The Dry Eye Zone

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Abstract: Salivary gland transplantation for severe dry eye from chemical burns and SJS

Labial salivary gland transplantation for severe dry eye due to chemical burns and Stevens-Johnson syndrome.
Ophthal Plast Reconstr Surg. 2010 May-Jun;26(3):182-4.
Marinho DR, Burmann TG, Kwitko S.
Department of Ophthalmology, Hospital de Clínicas de Porto Alegre, Federal University of RGS, Porto Alegre, Brazil. diane@portoweb.com.br

PURPOSE: Salivary gland transplantation has been a promising alternative for the treatment of dry eye syndrome. In this article, we describe the results of an autotransplant procedure of labial salivary glands in the upper conjunctival fornix of patients with severe dry eye.

METHODS: A total of 14 eyes from 14 patients presenting with Stevens-Johnson syndrome and chemical burns were prospectively analyzed after surgery (average follow-up of 14 months). We evaluated their underlying symptoms, visual acuity, biomicroscopy, Schirmer's test, break-up time, and need for lubricants before and after transplantation.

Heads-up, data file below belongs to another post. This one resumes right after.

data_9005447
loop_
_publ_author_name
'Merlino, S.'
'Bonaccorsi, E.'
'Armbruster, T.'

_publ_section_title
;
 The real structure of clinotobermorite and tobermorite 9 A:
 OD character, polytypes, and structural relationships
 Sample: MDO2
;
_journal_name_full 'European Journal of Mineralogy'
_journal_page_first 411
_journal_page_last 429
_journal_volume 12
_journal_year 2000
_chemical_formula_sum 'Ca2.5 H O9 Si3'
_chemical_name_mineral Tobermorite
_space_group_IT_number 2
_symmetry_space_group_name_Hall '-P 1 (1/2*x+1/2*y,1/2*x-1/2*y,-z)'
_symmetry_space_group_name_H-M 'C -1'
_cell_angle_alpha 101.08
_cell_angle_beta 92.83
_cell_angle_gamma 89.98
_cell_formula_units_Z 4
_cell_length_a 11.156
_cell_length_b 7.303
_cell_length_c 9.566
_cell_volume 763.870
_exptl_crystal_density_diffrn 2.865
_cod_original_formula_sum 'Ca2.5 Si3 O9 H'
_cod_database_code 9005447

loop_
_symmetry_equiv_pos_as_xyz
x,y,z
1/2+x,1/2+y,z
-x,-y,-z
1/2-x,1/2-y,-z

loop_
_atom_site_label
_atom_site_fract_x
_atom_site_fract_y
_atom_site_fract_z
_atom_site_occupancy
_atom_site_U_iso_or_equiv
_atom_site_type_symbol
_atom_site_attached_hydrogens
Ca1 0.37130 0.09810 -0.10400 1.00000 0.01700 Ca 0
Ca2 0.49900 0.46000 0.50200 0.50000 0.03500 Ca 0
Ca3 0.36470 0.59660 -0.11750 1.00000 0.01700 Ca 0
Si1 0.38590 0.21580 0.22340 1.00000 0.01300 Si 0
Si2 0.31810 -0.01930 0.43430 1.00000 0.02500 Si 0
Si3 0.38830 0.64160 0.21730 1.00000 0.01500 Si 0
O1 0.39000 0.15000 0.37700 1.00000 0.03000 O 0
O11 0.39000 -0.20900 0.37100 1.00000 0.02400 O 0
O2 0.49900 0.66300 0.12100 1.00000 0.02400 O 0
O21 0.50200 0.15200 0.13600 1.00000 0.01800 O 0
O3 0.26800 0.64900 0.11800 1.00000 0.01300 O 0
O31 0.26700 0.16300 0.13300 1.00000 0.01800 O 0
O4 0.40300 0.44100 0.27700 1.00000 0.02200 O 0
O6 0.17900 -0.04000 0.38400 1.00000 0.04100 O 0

RESULTS: All patients expressed improvement in their ocular discomfort. Nine eyes showed a slight best-corrected visual acuity improvement, while the vision of the remainder stayed stable. Corneal staining, present in all patients before surgery, was persistent in only four patients, but in a reduced area. Schirmer's test and break-up time showed significant increase in all patients (p < 0.05). In 71% of the patients, the use of lubricants was reduced.

CONCLUSION: Labial salivary gland transplantation can improve the life quality of patients with compromised ocular surfaces who suffer from severe dry eye syndrome.
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